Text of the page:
Boston Scientific warned doctors of the potential problem in October, after receiving 3 reports that the catheter’s guidewire fractured during procedures to remove plaque from the coronary arteries. In 1 case, the patient died 4 days after the wire fractured and the device’s rotating burr, moving at 195,000 to 200,000 rpm, pierced the artery wall, according to the FDA’s adverse events database.
The federal safety watchdog’s Class I recall status denotes the risk of serious injury or death.
In the Oct. 8 letter, Marlborough, Mass.-based Boston Scientific said it was recalling 955 of the RotaWire Elite and WireClip torquer components.
“During the limited market release, Boston Scientific has received 3 complaints for wire fracture. One fracture occurred during device prep, and the other 2 fractures occurred during the procedure resulting in burr migration into the pericardium. One of these involved placement of a covered stent to address vessel perforation. That patient subsequently expired. The other required surgery for removal of the fragment,” according to the letter.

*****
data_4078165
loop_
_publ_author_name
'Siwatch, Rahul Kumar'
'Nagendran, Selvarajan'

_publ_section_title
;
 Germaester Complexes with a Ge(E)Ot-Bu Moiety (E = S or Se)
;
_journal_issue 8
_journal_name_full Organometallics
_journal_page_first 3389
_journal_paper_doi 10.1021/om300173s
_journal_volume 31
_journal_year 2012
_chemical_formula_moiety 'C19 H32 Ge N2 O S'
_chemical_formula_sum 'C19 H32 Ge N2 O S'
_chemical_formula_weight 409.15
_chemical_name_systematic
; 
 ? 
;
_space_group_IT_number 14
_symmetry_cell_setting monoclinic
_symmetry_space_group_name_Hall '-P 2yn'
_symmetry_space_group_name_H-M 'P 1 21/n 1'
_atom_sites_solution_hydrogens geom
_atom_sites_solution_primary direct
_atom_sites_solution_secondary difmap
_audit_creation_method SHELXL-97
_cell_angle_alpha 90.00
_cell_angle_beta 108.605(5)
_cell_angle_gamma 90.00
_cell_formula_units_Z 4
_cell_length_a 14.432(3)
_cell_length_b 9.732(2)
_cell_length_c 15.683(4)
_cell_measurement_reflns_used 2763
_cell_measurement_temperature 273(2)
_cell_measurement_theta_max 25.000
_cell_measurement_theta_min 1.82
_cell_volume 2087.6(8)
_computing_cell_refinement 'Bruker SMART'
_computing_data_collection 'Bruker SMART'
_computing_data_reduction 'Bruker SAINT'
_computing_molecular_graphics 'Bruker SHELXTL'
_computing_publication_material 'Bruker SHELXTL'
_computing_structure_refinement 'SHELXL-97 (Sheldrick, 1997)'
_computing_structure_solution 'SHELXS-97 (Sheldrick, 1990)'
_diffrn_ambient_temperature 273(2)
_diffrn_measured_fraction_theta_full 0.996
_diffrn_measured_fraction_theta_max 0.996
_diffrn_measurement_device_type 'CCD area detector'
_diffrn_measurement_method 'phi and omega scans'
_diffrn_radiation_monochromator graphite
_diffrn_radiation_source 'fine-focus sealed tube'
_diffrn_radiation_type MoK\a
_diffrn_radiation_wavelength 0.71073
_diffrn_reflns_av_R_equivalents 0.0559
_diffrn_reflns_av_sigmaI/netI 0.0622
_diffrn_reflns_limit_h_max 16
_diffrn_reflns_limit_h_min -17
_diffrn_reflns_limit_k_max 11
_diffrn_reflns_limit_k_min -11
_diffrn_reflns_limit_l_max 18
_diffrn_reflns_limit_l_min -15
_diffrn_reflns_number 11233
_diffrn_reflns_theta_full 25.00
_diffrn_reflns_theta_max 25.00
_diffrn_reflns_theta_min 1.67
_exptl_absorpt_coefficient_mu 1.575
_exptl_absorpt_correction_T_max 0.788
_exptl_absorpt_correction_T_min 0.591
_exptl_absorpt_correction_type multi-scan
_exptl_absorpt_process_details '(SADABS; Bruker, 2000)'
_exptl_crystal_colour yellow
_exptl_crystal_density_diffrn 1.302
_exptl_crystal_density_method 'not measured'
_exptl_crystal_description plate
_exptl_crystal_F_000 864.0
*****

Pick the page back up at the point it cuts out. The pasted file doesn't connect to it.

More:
The FDA, in labeling the recall as Class I, said the cause was a component change control; in June, Boston Scientific won approval from the federal safety watchdog to change its core wire vendor and rebrand the RotaWire as the RotaWire Elite.
According to an Oct. 1 report in the FDA’s Manufacturer & User Facility Device Experience database, the RotaWire Elite fractured during a Sept. 30 procedure to ablate plaque in a heavily calcified lesion in the ostial/proximal right coronary artery, perforating the vessel.
“The burr and part of the wire was removed; however, 20-30cm of the distal wire was left inside the patient. A non-[Boston Scientific] covered stent was deployed to seal the vessel perforation. Four days later, the patient died,” according to the MAUDE report.